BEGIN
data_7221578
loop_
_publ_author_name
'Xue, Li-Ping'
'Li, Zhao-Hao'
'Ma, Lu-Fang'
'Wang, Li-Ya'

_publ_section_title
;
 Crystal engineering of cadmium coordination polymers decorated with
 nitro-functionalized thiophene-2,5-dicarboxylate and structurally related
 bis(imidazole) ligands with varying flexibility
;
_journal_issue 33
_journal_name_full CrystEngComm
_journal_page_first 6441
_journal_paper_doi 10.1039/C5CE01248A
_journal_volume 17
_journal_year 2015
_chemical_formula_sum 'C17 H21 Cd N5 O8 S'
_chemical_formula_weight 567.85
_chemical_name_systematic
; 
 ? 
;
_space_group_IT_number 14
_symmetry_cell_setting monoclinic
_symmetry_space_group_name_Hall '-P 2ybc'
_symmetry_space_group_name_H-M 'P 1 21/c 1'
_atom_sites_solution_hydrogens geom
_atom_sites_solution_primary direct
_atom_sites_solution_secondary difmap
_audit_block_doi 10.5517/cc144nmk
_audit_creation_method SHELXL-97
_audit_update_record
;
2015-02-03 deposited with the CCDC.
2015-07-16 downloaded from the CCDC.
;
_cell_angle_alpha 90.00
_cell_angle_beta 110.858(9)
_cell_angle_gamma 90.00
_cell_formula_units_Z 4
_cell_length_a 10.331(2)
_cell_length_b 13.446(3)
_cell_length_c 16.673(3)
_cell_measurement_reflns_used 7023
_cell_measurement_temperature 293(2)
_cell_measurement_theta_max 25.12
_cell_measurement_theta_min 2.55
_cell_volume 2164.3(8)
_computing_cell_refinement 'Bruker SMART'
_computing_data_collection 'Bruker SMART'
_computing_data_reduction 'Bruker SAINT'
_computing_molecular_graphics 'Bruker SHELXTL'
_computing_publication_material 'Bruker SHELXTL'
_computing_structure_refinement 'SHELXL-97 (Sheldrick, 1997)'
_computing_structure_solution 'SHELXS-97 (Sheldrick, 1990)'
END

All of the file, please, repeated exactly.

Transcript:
data_7221578
loop_
_publ_author_name
'Xue, Li-Ping'
'Li, Zhao-Hao'
'Ma, Lu-Fang'
'Wang, Li-Ya'

_publ_section_title
;
 Crystal engineering of cadmium coordination polymers decorated with
 nitro-functionalized thiophene-2,5-dicarboxylate and structurally related
 bis(imidazole) ligands with varying flexibility
;
_journal_issue 33
_journal_name_full CrystEngComm
_journal_page_first 6441
_journal_paper_doi 10.1039/C5CE01248A
_journal_volume 17
_journal_year 2015
_chemical_formula_sum 'C17 H21 Cd N5 O8 S'
_chemical_formula_weight 567.85
_chemical_name_systematic
; 
 ? 
;
_space_group_IT_number 14
_symmetry_cell_setting monoclinic
_symmetry_space_group_name_Hall '-P 2ybc'
_symmetry_space_group_name_H-M 'P 1 21/c 1'
_atom_sites_solution_hydrogens geom
_atom_sites_solution_primary direct
_atom_sites_solution_secondary difmap
_audit_block_doi 10.5517/cc144nmk
_audit_creation_method SHELXL-97
_audit_update_record
;
2015-02-03 deposited with the CCDC.
2015-07-16 downloaded from the CCDC.
;
_cell_angle_alpha 90.00
_cell_angle_beta 110.858(9)
_cell_angle_gamma 90.00
_cell_formula_units_Z 4
_cell_length_a 10.331(2)
_cell_length_b 13.446(3)
_cell_length_c 16.673(3)
_cell_measurement_reflns_used 7023
_cell_measurement_temperature 293(2)
_cell_measurement_theta_max 25.12
_cell_measurement_theta_min 2.55
_cell_volume 2164.3(8)
_computing_cell_refinement 'Bruker SMART'
_computing_data_collection 'Bruker SMART'
_computing_data_reduction 'Bruker SAINT'
_computing_molecular_graphics 'Bruker SHELXTL'
_computing_publication_material 'Bruker SHELXTL'
_computing_structure_refinement 'SHELXL-97 (Sheldrick, 1997)'
_computing_structure_solution 'SHELXS-97 (Sheldrick, 1990)'